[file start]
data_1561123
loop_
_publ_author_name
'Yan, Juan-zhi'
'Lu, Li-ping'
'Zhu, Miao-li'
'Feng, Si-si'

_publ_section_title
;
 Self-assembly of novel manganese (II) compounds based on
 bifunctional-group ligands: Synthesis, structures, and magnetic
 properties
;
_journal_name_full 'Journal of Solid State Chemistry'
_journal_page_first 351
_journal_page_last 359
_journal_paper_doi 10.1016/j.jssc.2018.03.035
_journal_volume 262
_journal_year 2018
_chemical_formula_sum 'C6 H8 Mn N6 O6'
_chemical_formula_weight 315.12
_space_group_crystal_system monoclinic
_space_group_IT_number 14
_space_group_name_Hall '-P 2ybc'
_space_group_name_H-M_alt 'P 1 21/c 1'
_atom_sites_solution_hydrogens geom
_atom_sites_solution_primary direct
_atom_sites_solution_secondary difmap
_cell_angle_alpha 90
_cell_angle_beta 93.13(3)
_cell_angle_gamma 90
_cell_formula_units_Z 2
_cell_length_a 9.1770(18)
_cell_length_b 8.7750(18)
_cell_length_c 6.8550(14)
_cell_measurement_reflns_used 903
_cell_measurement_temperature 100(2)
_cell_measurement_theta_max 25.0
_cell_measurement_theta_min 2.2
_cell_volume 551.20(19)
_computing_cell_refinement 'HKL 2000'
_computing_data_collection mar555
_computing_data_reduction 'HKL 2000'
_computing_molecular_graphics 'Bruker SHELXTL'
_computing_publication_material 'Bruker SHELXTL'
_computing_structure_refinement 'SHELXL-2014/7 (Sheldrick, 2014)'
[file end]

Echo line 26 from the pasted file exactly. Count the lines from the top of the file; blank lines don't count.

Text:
_atom_sites_solution_hydrogens geom